(adjective) The term colonial describes bird species that nest and breed in close proximity as a group, often sharing communal behaviors for the benefit of the entire group, including both adults and chicks. The size of the colony can vary from just a few breeding pairs to hundreds or thousands of birds depending on the species and the availability of resources.
(rhymes with ceremonial, matrimonial and testimonial)
About Colonial Nest Sites
While many birds are very isolated and secretive when nesting in order to protect their offspring, colonial birds are just the opposite. A colonial nesting ground may have hundreds or thousands of nests in a small area, and different pairs of birds may nest within a few feet or even a few inches of one another. The better the nesting ground - with suitable nest sites and abundant food sources - the more birds will take advantage of it. In most cases nesting colonies are just a single species, though some other bird species may casually nest nearby or along the colonies fringes to take advantage of mutual benefits.
The most popular nesting colony sites are often those that are relatively inaccessible to predators and other intruders. Rocky coastal islands, steep cliffs and large trees in open areas are often popular nesting sites for colonial birds. The same birds may return to those nesting areas for many years, even reusing nests or nesting materials each year.
Nesting colonies can be very loud and filled with the vigorous activity of courting adults, begging chicks, nest repair and the normal comings and goings of birds. Feces, feathers and nest debris can accumulate rapidly, and some bird species, such as several types of penguins, will use that material for future nesting.
With so many birds in one place, it may seem impossible for birds to recognize their mates or chicks. Adults in the colony often distinguish their own nests and young through subtle visual clues as well as distinct sounds.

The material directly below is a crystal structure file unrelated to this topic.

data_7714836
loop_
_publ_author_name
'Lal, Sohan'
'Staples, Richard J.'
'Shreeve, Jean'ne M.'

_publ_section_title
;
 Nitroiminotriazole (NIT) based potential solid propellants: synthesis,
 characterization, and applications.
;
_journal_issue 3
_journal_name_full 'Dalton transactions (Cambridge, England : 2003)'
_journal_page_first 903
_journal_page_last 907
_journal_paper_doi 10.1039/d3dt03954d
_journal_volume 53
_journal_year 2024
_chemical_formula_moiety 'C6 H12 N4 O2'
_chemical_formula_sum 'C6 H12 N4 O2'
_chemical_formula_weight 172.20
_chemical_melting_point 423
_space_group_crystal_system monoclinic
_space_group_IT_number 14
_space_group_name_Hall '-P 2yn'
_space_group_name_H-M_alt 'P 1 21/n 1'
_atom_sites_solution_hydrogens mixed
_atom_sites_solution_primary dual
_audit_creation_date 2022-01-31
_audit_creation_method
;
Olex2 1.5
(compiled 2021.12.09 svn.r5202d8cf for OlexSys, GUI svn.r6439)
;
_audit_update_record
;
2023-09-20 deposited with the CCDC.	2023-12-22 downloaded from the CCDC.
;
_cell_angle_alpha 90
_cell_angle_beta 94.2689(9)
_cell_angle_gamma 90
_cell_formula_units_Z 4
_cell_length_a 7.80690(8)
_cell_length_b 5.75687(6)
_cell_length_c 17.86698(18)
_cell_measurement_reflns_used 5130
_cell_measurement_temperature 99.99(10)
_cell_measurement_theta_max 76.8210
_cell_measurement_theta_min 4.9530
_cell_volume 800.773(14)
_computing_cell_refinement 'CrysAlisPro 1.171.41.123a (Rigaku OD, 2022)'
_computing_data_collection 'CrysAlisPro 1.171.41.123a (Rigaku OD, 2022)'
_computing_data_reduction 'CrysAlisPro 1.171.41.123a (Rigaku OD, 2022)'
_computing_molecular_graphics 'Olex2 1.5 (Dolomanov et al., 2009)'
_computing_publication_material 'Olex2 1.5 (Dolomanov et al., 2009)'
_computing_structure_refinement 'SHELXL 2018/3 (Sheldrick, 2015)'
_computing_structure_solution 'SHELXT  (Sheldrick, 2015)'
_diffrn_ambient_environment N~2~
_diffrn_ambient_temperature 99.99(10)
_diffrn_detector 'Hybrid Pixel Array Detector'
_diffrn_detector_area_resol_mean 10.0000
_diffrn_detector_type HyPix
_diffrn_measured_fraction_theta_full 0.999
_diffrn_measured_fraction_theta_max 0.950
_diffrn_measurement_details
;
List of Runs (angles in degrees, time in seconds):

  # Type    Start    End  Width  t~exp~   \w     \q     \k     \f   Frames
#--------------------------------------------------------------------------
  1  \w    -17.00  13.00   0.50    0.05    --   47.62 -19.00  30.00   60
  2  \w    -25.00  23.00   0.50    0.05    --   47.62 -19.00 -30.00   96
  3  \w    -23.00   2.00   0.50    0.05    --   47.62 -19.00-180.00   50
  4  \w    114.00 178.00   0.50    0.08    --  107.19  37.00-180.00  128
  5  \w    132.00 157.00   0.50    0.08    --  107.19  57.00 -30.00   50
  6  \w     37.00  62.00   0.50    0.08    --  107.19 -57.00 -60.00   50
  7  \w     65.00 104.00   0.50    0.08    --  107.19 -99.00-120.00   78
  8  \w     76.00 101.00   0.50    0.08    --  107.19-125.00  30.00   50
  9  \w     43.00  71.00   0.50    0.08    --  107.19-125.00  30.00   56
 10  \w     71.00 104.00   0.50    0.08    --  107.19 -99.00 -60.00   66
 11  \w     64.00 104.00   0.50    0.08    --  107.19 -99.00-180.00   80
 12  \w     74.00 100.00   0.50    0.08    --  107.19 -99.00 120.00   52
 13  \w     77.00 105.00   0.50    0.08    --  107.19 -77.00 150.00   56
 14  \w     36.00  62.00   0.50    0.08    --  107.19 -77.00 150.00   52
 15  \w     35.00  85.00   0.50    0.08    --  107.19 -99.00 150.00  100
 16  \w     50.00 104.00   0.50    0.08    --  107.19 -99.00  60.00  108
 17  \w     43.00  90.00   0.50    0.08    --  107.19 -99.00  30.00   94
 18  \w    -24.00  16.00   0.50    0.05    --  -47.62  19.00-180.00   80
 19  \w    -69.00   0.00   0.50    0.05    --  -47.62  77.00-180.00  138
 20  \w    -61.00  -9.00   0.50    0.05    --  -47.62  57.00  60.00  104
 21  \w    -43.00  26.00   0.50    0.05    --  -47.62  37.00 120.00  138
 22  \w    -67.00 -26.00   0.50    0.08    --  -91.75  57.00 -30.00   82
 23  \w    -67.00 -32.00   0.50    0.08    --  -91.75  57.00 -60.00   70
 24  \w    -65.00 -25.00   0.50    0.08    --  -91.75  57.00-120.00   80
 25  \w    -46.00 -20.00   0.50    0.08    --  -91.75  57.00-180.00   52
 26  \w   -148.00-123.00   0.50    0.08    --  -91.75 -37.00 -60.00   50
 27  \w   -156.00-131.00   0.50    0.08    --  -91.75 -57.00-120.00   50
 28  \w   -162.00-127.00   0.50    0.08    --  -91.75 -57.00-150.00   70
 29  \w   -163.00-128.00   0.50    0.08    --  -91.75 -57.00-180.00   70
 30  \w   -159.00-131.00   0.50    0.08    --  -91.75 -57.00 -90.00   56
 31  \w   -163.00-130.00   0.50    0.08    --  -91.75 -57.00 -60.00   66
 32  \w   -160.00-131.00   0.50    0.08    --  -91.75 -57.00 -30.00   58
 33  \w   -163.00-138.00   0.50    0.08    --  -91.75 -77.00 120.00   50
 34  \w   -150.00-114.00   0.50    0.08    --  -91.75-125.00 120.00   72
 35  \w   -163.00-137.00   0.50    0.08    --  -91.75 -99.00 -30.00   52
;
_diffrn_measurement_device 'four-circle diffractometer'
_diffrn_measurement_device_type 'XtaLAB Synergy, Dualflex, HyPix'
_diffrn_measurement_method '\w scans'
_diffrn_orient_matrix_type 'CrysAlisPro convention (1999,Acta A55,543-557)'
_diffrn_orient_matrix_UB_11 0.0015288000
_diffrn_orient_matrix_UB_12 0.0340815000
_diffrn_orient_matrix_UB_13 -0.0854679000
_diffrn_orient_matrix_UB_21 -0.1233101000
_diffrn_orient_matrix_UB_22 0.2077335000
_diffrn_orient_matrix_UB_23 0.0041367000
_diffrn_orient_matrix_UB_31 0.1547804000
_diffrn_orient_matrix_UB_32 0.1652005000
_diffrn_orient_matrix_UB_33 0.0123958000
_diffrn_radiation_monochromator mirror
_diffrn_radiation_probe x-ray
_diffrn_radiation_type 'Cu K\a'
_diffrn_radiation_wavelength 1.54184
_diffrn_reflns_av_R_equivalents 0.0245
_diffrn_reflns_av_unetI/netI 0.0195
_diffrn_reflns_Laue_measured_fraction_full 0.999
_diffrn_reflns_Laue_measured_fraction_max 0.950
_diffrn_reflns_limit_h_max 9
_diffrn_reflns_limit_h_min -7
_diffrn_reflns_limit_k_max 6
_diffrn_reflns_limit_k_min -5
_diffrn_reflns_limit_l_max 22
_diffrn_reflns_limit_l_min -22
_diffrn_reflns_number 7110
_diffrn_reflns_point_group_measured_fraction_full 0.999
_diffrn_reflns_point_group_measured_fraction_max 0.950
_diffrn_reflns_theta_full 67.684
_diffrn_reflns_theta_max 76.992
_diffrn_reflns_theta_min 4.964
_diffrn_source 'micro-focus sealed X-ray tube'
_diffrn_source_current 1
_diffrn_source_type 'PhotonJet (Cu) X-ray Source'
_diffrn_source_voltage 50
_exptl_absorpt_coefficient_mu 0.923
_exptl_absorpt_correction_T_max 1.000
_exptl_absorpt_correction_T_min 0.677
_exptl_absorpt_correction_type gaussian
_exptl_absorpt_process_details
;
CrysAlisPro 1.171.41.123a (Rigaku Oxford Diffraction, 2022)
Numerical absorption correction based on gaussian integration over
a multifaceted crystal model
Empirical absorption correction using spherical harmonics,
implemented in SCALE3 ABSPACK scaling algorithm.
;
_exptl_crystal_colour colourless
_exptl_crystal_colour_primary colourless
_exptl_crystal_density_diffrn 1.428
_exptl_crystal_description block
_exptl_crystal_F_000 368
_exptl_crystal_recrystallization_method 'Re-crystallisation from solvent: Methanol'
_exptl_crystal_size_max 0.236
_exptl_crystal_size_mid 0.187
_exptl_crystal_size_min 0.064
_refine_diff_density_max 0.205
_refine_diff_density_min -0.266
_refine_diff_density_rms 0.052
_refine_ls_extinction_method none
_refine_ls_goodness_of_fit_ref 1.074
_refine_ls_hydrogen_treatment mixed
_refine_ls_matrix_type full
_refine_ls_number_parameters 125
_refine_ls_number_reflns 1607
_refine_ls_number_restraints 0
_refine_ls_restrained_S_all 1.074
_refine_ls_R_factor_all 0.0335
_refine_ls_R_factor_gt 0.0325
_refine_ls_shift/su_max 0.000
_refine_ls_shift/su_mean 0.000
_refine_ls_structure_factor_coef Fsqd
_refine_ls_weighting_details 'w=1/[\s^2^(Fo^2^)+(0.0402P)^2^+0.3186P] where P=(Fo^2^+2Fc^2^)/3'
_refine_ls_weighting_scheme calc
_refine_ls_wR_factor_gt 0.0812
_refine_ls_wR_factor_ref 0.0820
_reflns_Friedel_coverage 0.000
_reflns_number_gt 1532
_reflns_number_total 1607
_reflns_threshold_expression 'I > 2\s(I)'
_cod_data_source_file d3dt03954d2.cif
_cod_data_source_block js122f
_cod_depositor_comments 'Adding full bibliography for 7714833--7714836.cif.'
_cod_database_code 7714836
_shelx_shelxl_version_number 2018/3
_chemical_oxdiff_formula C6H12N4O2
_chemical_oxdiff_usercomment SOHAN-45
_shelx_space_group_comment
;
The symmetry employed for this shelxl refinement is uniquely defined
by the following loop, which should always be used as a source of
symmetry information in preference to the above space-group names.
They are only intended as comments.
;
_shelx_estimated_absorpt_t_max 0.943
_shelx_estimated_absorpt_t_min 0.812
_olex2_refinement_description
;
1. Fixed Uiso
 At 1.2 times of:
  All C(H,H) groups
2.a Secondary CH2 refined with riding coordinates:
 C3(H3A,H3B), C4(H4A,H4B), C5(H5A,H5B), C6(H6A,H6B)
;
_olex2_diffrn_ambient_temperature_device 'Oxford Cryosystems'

Benefits of Colonial Nesting
Being colonial has many benefits for nesting birds and their chicks, including:
- Safety in numbers as a larger colony has more mature birds to guard against predators or to keep a lookout for potential threats and raise the alarm right away
- Sharing of parental duties for growing chicks, including gathering food, monitoring chicks or even sharing incubation or brooding duties if needed
- Easy opportunities to find replacement mates in the event of a bird divorce or a mate's death so the nesting season may not be lost or wasted
- Better chances for offspring survival as predators may be satiated by an abundance of chicks or other prey, so the remaining chicks are safe
Problems in Nesting Colonies
At the same time, being colonial also has disadvantages, some of which can be truly devastating. Common problems in nesting colonies include:
- Depletion of local food sources, making it difficult for birds to find sufficient food to feed their offspring if many birds are breeding at once
- Sheer numbers of birds in a breeding colony attract multiple predators, leading to higher levels of predation and a continual risk of attacks
- An infectious disease or parasite can quickly spread throughout the colony, which can be especially problematic among vulnerable chicks
- A natural disaster can quickly decimate an entire breeding population and destroy nesting areas that have been built up for generations
While these problems are severe enough, they are even more traumatic when a colonial species may be threatened or endangered. In these extreme cases, one bad event could dramatically impact the entire species, and it may take years for the breeding population to recover to its previous levels. Several years of difficulties could wipe out a nesting area entirely as no new birds are able to mature to begin nesting themselves.
Colonial Bird Species
Birds that are gregarious year-round are often colonial breeders, including herons, egrets, flamingos, albatrosses, penguins, cormorants and swallows. Tropical species such as oropendulas and weaverbirds are also colonial, as are many different shorebirds and seabirds. In total, more than 10 percent of the world's bird species, or approximately 1,000-1,300 different bird species, are considered colonial.
Birders, nature photographers, wildlife researchers and ornithologists may arrange special trips to these colonies to study or observe the birds. Many breeding colonies for endangered birds are protected against human disruptions, though limited studies or closely monitored visits may be permitted with proper authorization.
Also Known As:
Bird Colony (noun), Nesting Colony (noun), Breeding Colony (noun), Rookery (noun)